A solar park born out of a partnership between Oklahoma Electric Cooperative and a local school district is generating money for public schools
A local school district is soaking up the sun and seeing the benefits of large-scale solar energy firsthand.
Norman Public Schools (NPS) approved a deal in 2019 to lease 15 acres of unused land to Oklahoma Electric Cooperative (OEC) for a utility-scale solar farm. The 2-megawatt Solar Park and Learning Center went live in late 2020 and has received positive engagement from the community.
“We have a bit of a history here at Norman Public Schools in the area of energy conservation with our technology upgrades. We’ve been moving to LED lights and just overall energy awareness programs for our district,” says Justin Milner, NPS chief operating officer. “We discovered that OEC had some interest in adding to their solar garden, so it was a perfect fit.”
The goal, along with clean energy production, is for the site to feature educational components and attract educators and students statewide to learn about solar energy and renewable energy technology.
“Right now people can come visit, see and learn about a live, functioning power plant. We’re really looking at getting some more visual learning materials out there covering not only renewable energy but electricity, the US electric grid and careers,” says Nick Shumaker, OEC’s manager of system engineering. “We’ve already been talking to the University of Oklahoma. We’ve been talking to Norman Technology Center. I think there’s a lot of people that are very excited to put their stamp on a section of it.”
Future plans for the site include installing a science learning center to increase education and community engagement, Milner says.
“We’ve had meetings to kind of launch that conversation around a science education center—an outdoor classroom, if you will. We have a few educators taking a look at that. I know OEC has a small grant to sit with an architect and draw that up, and we’re looking at some sponsorship opportunities as to how we can fund it and build it,” he says. “(We envision) for this to truly be a destination for other school districts to come out and bring their students out to see this, and to truly have a fully-developed classroom out there.”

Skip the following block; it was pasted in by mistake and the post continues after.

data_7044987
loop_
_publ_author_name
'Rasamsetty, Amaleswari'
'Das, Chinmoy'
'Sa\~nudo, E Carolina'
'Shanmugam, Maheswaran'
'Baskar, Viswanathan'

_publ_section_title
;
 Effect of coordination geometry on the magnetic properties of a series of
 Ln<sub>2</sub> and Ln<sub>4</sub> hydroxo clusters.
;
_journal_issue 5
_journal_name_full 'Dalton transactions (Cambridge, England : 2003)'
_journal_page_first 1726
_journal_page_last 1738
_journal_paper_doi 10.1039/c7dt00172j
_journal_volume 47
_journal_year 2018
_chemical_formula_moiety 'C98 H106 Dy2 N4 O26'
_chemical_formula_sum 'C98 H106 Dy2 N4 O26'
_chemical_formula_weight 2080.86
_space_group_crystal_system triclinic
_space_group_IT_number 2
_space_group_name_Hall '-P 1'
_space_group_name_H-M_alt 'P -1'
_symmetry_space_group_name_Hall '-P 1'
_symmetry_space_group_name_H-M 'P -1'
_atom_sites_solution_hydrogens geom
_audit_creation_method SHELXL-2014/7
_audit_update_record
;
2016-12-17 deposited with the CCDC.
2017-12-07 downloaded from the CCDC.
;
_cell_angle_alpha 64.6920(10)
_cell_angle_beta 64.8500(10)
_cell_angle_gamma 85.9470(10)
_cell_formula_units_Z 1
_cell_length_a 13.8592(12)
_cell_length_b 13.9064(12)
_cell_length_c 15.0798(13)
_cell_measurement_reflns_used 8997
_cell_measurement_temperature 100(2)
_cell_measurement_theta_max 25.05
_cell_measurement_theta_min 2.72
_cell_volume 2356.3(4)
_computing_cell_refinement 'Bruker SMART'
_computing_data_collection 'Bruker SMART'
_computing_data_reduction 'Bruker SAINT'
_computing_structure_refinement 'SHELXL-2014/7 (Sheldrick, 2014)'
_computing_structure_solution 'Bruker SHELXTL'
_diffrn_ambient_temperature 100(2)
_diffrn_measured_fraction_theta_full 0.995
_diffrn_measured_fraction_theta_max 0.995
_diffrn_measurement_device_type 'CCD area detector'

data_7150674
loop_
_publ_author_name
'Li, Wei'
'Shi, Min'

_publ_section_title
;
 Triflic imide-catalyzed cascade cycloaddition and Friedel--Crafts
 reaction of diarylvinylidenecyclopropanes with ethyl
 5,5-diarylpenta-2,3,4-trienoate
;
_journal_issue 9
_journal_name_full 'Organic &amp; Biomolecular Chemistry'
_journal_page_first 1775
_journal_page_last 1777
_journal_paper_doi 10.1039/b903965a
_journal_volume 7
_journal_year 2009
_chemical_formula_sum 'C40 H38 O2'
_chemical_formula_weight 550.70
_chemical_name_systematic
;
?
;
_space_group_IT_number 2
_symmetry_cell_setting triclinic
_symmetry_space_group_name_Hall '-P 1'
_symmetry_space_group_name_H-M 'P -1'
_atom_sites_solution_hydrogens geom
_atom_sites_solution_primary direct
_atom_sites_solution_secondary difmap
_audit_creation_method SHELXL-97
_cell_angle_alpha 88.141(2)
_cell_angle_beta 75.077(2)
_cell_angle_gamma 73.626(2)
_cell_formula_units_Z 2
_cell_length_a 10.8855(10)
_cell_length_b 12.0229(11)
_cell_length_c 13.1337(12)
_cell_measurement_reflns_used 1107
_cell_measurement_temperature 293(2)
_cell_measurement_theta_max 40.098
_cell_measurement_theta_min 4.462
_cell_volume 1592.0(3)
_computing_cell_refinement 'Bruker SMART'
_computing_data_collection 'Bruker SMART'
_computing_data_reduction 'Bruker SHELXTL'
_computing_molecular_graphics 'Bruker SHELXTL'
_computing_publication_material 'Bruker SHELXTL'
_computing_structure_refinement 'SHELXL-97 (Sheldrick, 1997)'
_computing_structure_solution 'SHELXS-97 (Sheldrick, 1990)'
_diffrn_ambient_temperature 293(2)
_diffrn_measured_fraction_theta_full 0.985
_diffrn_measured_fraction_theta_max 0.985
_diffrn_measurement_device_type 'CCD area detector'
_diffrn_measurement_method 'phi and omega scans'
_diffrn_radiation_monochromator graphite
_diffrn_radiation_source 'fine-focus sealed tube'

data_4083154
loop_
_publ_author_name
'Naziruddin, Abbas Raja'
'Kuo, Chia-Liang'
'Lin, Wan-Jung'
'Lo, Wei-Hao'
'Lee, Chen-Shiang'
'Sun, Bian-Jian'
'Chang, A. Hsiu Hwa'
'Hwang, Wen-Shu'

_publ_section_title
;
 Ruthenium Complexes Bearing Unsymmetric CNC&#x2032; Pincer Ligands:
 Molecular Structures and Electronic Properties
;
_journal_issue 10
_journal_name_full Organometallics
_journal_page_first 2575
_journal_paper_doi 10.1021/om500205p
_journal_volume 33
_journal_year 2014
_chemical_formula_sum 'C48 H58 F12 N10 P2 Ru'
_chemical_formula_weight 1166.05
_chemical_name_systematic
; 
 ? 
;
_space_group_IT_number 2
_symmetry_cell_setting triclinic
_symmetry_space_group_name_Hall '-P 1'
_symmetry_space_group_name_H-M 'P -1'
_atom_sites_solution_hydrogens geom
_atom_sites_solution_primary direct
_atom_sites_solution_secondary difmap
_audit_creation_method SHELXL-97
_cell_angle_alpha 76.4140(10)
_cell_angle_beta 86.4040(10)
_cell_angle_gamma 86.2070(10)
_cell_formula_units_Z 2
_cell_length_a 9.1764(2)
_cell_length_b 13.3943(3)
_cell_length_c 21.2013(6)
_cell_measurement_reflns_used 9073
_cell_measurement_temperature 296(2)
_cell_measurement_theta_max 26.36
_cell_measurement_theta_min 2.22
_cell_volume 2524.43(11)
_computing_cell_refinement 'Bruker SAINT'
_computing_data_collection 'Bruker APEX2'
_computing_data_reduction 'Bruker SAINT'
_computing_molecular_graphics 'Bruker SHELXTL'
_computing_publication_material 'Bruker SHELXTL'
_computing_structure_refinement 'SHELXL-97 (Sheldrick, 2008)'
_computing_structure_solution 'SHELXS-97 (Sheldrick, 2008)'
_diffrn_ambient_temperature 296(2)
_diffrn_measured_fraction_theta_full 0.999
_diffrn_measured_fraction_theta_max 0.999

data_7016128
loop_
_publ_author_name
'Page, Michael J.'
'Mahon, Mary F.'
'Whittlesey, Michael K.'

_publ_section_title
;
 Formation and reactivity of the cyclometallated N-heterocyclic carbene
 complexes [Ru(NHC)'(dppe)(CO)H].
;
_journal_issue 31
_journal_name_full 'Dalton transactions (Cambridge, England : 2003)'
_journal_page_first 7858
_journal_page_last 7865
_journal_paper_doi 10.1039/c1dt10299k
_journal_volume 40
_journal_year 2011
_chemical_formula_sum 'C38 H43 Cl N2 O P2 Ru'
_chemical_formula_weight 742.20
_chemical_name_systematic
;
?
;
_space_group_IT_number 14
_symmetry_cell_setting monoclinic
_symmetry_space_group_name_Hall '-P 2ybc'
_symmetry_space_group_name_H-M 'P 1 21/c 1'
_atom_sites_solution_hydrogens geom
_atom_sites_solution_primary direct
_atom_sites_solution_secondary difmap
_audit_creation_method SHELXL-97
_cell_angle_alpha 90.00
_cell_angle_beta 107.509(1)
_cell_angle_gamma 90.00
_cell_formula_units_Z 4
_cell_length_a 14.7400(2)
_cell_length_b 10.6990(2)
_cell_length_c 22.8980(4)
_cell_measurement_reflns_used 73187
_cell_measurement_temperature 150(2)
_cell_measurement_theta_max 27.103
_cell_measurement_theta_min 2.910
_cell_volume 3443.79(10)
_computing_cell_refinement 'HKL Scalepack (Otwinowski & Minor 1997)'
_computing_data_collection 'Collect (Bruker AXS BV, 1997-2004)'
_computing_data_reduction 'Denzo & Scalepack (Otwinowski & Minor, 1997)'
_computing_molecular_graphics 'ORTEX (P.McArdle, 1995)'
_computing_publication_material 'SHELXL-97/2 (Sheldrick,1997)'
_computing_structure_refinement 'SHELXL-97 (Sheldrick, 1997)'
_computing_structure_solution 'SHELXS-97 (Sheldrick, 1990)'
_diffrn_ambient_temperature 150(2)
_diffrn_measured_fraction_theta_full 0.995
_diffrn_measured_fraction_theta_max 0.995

The solar park consists of 7,208 solar panels that produce enough energy to power roughly 350 homes for an entire year or the district’s two high schools, Shumaker says. However, due to energy regulations in Oklahoma, NPS doesn’t directly receive any of the energy produced by the solar park. The school district has no financial risk, though, and does generate revenue while receiving renewable energy credits, which can be worth hundreds of dollars.
“Norman Public Schools has two current streams of revenue: they’re subleasing land to us for 30 years, so guaranteed revenue from that; and then the value of the renewable assets,” Shumaker says. “We’re also working on some ways for the community to get philanthropically involved. To be able to sponsor some of the solar panels, and then send the energy from that solar panel to the school district to help lower their utilities.”
Building maintenance and energy costs represented nearly 80% of NPS’s annual budget, and while they don’t receive any of the solar energy, the project helps cut costs and accrue savings dollars for the district.
“Funding in Oklahoma for public schools has been a challenge with our legislature, so it’s important for us to be very conscious and try to save where we can,” Milner says. “This seems to be a great way to do so and to reinvest those dollars back into the classroom.”
The solar park and renewable energy credits will also help the City of Norman reach their renewable energy goals. In 2018, the Norman City Council passed a resolution pledging to transition to 100 percent renewable energy by 2035. Norman is the first city in the state to make this type of commitment, and NPS has already implemented changes to make that possible.
“Norman is very conscious of renewable energy. Our city has a commitment to be 100 percent by 2035, and we’ve stepped up with OEC. Hopefully we’ll see more partners out there working to achieve that,” Milner says. “We’ve financially seen, I think, over $3 million now in savings due to some of the technologies that we’ve put in place and the energy programming for our employees. That $3 million saved goes back into the classrooms.”
Interest in renewable energy, solar in particular, appears to be growing across Oklahoma. OEC’s first solar array was built in 2017 next to the heavily trafficked Interstate 35. Because of its high visibility next to the highway, Shumaker said they received many inquiries from educators.
“We hadn’t really anticipated that, but people started asking, ‘I really want to learn about that. Can I come see it?’ And being a very community-minded organization, we started bringing people out and developing a tour of sorts,” he says.
For NPS, being able to utilize unused land while providing space for solar energy and creating education opportunities for Oklahomans across the state has been a net positive.
“We appreciate OEC and folks who are willing to partner in ventures like this. It’s a little nontraditional for school districts, but with creative, open minds, it’s amazing what can come out of partnerships like ours with OEC,” Milner says. “This is a great example.”